I. Upstanding requires a strong grip on one's beliefs. You can't stand up for something you don't believe in. At least, not very well.
II. Upstanding needs a driven mindset. No weapon other than your voice and a Bible.
III. Upstanding demands a powerful message. Not a violent one. Not a "my truth" message, but a "His Truth" message. One that states: "This is wrong and here's why:"
IV. Upstanding desires to be selfish. It craves attention and lacks any sort of propriety. Humility is out the door and anger and forcefulness are it's new roommates. Upstanding can be deadly if not self-controlled. How can you expect others to hear your cry if you don't listen to the cryings of others?
V. But upstanding coupled with strength, humility, honesty, and patience, can be the most admirable kind.
Fiction with a meaning. She stopped, jaw-dropping as the headline played over the top of the screen: Crowds cry: Defund the Police! Shaky, amateur videos played out the events of last night. Hundreds of protestors rolled flaming dumpsters and threw glass bottles at a group of officers. The men and women in blue stood blocking the Police station with their full-body Police shields before them to ward off the coming attacks. The mob of protestors pressed on without mercy, yelling profanities and chucking beer bottle bombs. The recording perfectly captured a bottle smashing into a Police officer's helmet, shattering glass all over her. As the force of it pushed her back, the cameraman cheered, and rioters surged through the opened gap.
Her eyes remained glued to the screen until the news reporter flashed back. She ripped her gaze away to stare at her mother sitting at the kitchen table behind her.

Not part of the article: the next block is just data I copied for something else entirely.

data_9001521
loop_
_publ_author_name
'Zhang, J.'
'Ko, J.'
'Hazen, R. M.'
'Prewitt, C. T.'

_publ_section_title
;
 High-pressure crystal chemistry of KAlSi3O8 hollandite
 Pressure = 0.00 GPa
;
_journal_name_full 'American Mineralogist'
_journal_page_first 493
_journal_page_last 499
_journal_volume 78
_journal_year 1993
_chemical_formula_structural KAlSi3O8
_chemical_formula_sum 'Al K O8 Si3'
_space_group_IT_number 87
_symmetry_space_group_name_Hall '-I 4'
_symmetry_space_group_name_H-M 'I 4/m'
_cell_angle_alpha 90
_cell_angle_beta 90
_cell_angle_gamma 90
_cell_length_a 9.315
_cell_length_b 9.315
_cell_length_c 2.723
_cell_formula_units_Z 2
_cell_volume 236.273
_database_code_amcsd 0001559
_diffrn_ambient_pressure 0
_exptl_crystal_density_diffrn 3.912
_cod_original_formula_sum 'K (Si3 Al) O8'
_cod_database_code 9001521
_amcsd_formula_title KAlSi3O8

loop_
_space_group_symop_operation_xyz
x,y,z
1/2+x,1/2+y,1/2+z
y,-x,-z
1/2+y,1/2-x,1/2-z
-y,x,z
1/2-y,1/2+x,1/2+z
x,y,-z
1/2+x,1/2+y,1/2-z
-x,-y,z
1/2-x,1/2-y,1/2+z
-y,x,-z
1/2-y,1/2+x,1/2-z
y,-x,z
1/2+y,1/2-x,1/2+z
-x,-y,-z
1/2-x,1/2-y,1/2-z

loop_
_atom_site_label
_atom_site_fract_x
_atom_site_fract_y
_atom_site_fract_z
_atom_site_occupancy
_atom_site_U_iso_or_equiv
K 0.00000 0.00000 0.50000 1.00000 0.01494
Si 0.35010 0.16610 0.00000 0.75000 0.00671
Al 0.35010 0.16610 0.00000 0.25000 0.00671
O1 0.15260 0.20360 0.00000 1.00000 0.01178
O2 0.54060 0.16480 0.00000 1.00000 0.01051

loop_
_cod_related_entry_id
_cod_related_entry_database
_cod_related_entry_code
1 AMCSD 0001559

"Drew," Mom whispered, standing up and rushing to the small home phone on the counter. She punched in the police station's number and whipped it up to her ear.
The girl's heart leapt into her throat. Dad was out there! Is that why he hasn't come home yet? "God please," she gazed back at the TV screen, which was now playing another iPhone clip of the rioters throwing flaming cans into the station windows.
Fights broke out.
Tear-gas. Glass bottles.
A new headline flashed below it: "Peaceful protesters standing up for their truth."
She took a shaky breath. "Please, God, save my dad...
"And help me to stop this madness."
The girl snatched a piece of cardboard from the garage and scribbled some words onto it with a black sharpie.
"FUND THE POLICE"
"Where are you going?" Mom set the phone down and stared at her.
"I'm going to protest down at the station," she said stiffly.
Mom grabbed her keys and a few granola bars. She walked over to her daughter quickly. "I'm coming too. Let's stop by the pizza place on the way there. I bet dad and his coworkers are hungry."
"So dad's okay?" she asked quickly as the two stepped out the door, the girl clutching the sign with both hands.
One of the most challenging things about upstanding is facing persecution. It says in the Bible that Christians will face it undoubtedly. I am ready for it.
Upstand is possible without tearing others down.
What does it take? Make a list of five points, answering: What does it take to be an upstander? What qualities or mindsets does “upstanding” require?
Take action. In 200 words or fewer, answer: What actions can you take as an upstander? When you encounter injustice, what can you do to challenge or counteract it? How can you use your voice in different forms? (writing, speaking, singing, art, etc.)
OPTIONAL: Speak your heart. What do you find most challenging about being an upstander? What factors might preclude your choosing to act as an upstander in the face of injustice? What can you do to resist or conquer those challenges?